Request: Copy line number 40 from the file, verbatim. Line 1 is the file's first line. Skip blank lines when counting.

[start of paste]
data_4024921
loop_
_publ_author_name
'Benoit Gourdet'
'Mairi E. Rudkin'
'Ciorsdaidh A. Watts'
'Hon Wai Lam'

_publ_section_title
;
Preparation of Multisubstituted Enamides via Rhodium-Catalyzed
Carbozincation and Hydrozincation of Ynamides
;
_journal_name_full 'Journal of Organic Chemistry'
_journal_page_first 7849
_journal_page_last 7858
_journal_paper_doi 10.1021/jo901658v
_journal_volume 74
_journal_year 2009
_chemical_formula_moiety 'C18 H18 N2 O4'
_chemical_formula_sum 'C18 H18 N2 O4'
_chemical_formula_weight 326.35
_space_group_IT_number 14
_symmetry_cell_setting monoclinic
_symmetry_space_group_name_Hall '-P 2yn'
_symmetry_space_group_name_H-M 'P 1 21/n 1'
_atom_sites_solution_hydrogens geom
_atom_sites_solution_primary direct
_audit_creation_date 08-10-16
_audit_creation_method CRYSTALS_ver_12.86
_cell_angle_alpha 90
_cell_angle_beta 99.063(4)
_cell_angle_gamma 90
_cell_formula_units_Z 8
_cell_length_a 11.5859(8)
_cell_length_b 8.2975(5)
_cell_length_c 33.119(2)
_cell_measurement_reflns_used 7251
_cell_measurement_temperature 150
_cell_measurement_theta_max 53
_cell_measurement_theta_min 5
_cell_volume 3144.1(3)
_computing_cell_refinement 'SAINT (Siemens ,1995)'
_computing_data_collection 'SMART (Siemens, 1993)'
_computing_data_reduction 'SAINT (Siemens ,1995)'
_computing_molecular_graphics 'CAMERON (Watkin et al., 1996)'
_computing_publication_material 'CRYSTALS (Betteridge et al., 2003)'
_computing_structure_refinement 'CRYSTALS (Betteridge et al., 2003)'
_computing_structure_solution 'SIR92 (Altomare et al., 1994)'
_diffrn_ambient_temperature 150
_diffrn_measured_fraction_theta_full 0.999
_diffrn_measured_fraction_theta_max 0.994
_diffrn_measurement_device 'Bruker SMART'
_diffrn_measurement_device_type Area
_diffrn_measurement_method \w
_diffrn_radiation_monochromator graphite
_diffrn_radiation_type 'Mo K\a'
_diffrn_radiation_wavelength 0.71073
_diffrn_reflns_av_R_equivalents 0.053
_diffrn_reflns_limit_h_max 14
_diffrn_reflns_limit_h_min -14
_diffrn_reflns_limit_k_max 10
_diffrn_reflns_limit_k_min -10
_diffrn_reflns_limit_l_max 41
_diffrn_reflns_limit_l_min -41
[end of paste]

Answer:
_cell_measurement_theta_min 5